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A small ship for near-shore counterterrorism operations was one of 17 projects presented by MIT graduate students at a recent Center for Ocean Engineering symposium attended by industry professionals including Rear Adm. Kevin McCoy of the U.S. Navy.
The world of naval architecture has been enriched by skilled graduates of MIT ever since the Institute started its graduate program in naval construction and engineering in 1901 at the Navy's request.
The 2007 Ship Design and Technology Symposium highlighted the research of current students in the naval construction and engineering program, which is open to active-duty officers in the Navy, Coast Guard and international navies in addition to non-military students.
Many of the MIT students are designing for the Navy's future. Projects included converting a retired amphibious landing ship into a hospital ship, replacing a steam engine in an amphibious transport with a modernized propulsion system, and designing a high-speed vessel for all branches of the U.S. military.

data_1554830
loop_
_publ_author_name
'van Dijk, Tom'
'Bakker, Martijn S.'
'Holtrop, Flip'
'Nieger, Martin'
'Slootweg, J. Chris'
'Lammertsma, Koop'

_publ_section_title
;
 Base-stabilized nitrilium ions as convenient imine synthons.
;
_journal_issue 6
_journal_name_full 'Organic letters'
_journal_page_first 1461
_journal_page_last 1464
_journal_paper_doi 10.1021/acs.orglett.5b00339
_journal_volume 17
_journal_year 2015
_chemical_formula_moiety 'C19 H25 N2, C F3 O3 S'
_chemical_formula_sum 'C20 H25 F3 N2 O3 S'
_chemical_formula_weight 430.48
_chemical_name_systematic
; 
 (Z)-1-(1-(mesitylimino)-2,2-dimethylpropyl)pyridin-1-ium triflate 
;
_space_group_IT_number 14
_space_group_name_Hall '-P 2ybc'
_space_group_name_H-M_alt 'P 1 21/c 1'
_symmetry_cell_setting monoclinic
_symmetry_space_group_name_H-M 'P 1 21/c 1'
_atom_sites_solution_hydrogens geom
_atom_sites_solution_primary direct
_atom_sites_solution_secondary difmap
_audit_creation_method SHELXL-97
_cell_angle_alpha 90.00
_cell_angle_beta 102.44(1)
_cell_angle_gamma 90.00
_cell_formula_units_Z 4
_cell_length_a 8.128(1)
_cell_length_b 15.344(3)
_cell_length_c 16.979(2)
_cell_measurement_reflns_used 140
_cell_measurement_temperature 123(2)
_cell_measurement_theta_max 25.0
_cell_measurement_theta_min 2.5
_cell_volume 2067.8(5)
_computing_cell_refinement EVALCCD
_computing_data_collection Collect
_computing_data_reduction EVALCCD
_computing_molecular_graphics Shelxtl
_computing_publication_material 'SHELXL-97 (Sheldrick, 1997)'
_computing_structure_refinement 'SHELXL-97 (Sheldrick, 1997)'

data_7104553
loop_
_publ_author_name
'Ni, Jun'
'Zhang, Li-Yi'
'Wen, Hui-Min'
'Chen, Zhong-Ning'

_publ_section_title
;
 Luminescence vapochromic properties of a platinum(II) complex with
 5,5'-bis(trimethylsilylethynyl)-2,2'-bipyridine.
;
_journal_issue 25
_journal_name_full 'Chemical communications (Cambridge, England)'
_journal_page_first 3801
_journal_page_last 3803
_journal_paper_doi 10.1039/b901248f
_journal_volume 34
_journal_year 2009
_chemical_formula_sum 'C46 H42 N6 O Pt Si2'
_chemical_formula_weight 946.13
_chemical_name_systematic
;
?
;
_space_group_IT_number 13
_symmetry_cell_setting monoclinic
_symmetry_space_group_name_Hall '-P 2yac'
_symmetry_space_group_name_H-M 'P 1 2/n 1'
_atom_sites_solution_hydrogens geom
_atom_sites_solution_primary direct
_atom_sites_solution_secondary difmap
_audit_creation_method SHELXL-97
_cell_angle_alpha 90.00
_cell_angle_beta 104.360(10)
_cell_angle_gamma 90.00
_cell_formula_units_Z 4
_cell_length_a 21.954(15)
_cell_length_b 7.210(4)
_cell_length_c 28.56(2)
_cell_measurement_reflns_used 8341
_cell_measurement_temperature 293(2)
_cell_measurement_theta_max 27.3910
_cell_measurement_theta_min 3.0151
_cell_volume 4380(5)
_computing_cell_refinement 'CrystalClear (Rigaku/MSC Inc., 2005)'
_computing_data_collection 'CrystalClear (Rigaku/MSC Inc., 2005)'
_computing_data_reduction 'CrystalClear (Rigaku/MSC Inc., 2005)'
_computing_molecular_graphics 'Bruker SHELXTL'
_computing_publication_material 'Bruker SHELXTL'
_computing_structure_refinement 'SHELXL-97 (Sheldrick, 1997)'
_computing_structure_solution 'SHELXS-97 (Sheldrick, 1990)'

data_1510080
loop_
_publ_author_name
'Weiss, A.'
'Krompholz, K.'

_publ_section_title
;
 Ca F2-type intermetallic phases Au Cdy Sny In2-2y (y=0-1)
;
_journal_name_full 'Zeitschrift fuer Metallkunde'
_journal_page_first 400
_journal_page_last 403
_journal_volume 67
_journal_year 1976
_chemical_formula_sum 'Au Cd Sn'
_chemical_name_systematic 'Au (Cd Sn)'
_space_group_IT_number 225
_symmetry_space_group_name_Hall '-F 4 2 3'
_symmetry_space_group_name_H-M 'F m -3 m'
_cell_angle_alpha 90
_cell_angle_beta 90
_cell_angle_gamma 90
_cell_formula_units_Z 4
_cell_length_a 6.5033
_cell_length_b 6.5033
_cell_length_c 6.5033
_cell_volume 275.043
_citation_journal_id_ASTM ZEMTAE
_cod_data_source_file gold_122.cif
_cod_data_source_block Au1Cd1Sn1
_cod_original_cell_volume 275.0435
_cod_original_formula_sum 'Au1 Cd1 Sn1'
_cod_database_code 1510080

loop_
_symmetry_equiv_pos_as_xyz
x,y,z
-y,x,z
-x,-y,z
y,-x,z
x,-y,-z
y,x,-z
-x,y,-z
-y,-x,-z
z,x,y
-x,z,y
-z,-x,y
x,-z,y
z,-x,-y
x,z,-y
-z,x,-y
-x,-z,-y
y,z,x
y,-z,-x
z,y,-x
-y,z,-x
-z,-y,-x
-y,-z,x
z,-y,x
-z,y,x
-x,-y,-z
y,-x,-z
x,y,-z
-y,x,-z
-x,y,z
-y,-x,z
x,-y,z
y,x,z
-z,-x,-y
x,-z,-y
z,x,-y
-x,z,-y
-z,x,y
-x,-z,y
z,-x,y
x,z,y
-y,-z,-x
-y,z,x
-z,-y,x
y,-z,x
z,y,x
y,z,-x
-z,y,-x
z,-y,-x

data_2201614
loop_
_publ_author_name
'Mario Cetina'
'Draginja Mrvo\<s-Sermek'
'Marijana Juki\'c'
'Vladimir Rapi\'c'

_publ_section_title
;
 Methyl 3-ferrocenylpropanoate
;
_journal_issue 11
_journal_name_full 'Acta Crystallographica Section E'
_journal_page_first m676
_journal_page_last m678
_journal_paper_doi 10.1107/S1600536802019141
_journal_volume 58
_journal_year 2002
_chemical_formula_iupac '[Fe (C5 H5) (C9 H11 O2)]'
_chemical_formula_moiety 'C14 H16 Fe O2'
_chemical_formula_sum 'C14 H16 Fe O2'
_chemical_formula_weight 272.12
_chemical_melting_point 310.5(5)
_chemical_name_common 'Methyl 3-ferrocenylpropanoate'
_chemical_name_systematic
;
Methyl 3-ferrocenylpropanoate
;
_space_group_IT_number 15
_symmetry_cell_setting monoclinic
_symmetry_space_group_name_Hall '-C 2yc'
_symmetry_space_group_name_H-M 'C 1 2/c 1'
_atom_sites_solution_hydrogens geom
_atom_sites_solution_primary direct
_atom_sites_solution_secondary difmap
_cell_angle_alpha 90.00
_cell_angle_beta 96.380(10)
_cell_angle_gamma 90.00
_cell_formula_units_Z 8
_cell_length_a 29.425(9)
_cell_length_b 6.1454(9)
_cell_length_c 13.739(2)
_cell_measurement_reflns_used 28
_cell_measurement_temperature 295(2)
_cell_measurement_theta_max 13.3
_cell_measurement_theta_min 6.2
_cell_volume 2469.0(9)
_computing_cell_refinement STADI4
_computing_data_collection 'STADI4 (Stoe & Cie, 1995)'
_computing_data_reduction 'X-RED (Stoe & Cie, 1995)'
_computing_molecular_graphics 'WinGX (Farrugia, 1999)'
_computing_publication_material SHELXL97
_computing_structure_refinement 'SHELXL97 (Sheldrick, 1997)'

The reality of current conflicts also guides the work of these ship designers.
For example, counterterrorism military operations have an urgent need for vessels that can operate near shore. One potential MIT solution, the Riverine Combat Craft, has a shallow draft and top speed of 35 knots. This contemporary design is ideal for navigating a gnarly coast line and for safe passage in variable river deltas. It is the product of extensive research, modeling and computations.
The complex designs for each of these projects include analyses on structure and seakeeping, or predicting how the ship will perform at various speeds with variable wave conditions, plus time and cost estimates for completion.
MIT faculty including mechanical engineering department head Rohan Abeyaratne and Center for Ocean Engineering Director Michael Triantafyllou also addressed the audience during the daylong event.
For more information about the naval architecture program go to oe.mit.edu/content/view/42/104/.